Long-sought “glueball” particle may be found, physicist says
Special to World Science
Physicists have been on a three decades’ long search for a
strange type of subatomic particle called a glueball.
But the hunt may be almost, or already, over, a researcher
claims. And if that’s true, it could clarify what nature’s most
fundamental particles are.
The glueball quest is connected with a popular
theory called quantum chromodynamics, which claims matter’s most basic
components are tiny entities called quarks. Other particles, called “gluons,”
act as a “glue” that binds quarks together to form the protons and neutrons of the atomic nucleus.
|According to the theory of quantum
chromodynamics, the known components of the atomic nucleus, called protons
and neutrons, are actually composed of triplets of "quarks,"
shown in red above. Particles known as gluons carry a force that holds the
quarks together so that they are practically inseparable. (Courtesy U.S.
Department of Energy)
particle physicists consider the theory definitive; atom-smashing experiments
have confirmed it, says Michael Chanowitz, a theoretical physicist at Lawrence Berkeley National Laboratory in Berkeley,
Yet one of
its most dramatic predictions, he added, has yet to be verified. That is the
existence of glueballs, particles made only of gluons.
would be “an intriguing new form of matter,” he said. Little is known about
what they’re like, and what they might be useful for—probably nothing, he
added. But their discovery could raise new questions that lead to further
progress in physics, and as for their practical applications, “you never know.”
way, he said, glueballs would certainly be unique, because they
would be the only force-carrying particles known to stick together.
is in contrast to particles such as photons, which we see as light. Photons
carry the electromagnetic force, which makes electrically charged objects
attract or repel each other. But photons themselves don’t interact, as they
have no charge. Gluons attract each other because do have a sort of charge,
whimsically called “color charge” though it has nothing to do with color.
Beyond this basic description, the properties of
glueballs are murky. That largely explains why physicists haven’t been able to
find them, Chanowitz said: researchers don’t quite know what to look
But, he argued, a solution may be at hand.
It’s believed that newly
would quickly decay, or fall apart, producing other particles in the
process. Chanowitz says a glueball could
be identified by the types of particles it decays into. He detailed his proposal in the October 21, 2005 issue of the research journal
Physical Review Letters.
Traditionally, physicists “thought that glueballs decay equally [often] to pairs of three different types of quarks,”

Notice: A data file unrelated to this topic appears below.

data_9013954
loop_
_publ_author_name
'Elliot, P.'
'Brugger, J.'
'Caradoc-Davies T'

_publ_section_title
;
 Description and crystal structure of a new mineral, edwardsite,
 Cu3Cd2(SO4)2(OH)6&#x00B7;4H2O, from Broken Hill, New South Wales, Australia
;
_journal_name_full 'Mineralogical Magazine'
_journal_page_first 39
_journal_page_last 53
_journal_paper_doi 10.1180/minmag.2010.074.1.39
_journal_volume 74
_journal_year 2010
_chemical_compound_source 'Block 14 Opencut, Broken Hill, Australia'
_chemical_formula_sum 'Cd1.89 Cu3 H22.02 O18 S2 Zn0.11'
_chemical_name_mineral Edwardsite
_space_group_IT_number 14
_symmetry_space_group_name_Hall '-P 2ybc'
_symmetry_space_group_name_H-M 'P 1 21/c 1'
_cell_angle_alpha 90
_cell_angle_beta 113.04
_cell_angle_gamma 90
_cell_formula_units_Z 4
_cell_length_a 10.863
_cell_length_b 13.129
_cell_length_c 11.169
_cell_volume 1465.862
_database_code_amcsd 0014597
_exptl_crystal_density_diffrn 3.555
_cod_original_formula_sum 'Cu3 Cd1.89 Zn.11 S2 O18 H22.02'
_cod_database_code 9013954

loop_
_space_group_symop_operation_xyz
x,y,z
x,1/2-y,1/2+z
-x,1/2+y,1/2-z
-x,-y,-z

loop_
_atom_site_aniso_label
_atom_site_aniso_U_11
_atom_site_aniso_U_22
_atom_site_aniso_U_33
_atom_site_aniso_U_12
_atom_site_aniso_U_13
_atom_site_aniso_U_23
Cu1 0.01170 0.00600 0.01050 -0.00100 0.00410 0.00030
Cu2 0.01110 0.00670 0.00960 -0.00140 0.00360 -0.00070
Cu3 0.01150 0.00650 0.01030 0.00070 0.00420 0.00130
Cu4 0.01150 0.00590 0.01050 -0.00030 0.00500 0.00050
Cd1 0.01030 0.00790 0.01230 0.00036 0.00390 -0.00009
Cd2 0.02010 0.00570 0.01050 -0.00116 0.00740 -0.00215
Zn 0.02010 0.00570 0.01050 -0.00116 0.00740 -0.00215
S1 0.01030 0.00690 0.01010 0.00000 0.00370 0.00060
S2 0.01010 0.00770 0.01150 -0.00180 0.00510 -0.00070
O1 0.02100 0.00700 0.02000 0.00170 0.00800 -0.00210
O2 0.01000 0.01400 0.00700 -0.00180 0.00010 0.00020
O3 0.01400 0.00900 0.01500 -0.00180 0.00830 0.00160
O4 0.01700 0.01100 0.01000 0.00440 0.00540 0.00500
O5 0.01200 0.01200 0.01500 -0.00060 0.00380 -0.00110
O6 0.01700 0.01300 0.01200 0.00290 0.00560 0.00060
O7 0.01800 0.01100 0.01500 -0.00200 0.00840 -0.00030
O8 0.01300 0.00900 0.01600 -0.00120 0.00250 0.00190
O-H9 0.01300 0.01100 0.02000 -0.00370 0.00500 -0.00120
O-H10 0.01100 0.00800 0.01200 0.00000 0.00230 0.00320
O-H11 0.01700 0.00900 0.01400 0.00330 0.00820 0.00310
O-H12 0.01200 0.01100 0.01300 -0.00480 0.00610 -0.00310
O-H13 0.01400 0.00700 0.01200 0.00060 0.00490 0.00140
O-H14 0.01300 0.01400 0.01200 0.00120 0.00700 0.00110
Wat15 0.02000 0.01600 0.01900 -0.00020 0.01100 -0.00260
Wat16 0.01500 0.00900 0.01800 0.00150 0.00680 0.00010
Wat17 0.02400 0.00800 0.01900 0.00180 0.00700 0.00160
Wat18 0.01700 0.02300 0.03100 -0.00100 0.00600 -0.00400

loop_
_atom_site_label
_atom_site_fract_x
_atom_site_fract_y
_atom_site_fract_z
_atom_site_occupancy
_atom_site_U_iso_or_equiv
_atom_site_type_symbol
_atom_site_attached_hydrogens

Science@BerkeleyLab magazine, a publication of the laboratory.
But his calculations, he added, shows that when the glueball undergoes one
common type of decay—into pairs of particles—those tend to consist of a
particular type of quark, called the strange quark.
“We can use this signature to hunt” for glueballs, he told the publication, adding that he relied on a technique called all-orders perturbation theory to reach his
His said his findings fit with puzzling results from supercomputer calculations done ten years ago by Donald Weingarten and colleagues at the IBM Watson Research Center in Yorktown Heights, N.Y.
Contrary to previous wisdom, they found that the lightest glueball decays more often to pairs of so-called K mesons, particles partly composed of strange quarks, than to much lighter “pi mesons.” These are composed of other types of quarks called “up” and “down.”
Chanowitz said Weingarten’s results are due to the lightest glueball’s preference to decay to strange quark pairs.
“My work adds credence to Weingarten’s seemingly counterintuitive results and provides an explanation for what was then an unexpected finding,” Chanowitz told
Science@BerkeleyLab. “It shows that we’re on track.”
Chanowitz’s work also tightens the focus on a particle that physicists have eyed as the lightest glueball, also called the scalar glueball, for several years, the publication reported. The particle, f(1710), possesses many characteristics of a glueball, but it has been dismissed because it predominantly decays to K-meson pairs.
“But my analysis implies this is exactly what it should do,” Chanowitz told the
magazine. He added that studies with supercomputers and particle-smashers could clear up the question in a few years.
The glueball quest might lead to further
interesting findings about the nature of matter, Chanowitz told World
Science, because glueballs are linked to poorly understood aspects of
quantum chromodynamics that in turn affect the properties of other
No one knows
what else the hunt could lead to, he said—possibly nothing. But then again, he
added, the physicist Ernest Rutherford famously insisted his discovery of the
atomic nucleus would have no practical applications, not long before nuclear
bombs and nuclear energy made their appearance.
“From the point of view of the basic research scientist,
one of our most valuable products is the next question that our research allows us to ask,”
he remarked. “And we never know what the question is going to be until we’ve completed what we’re working on now.”
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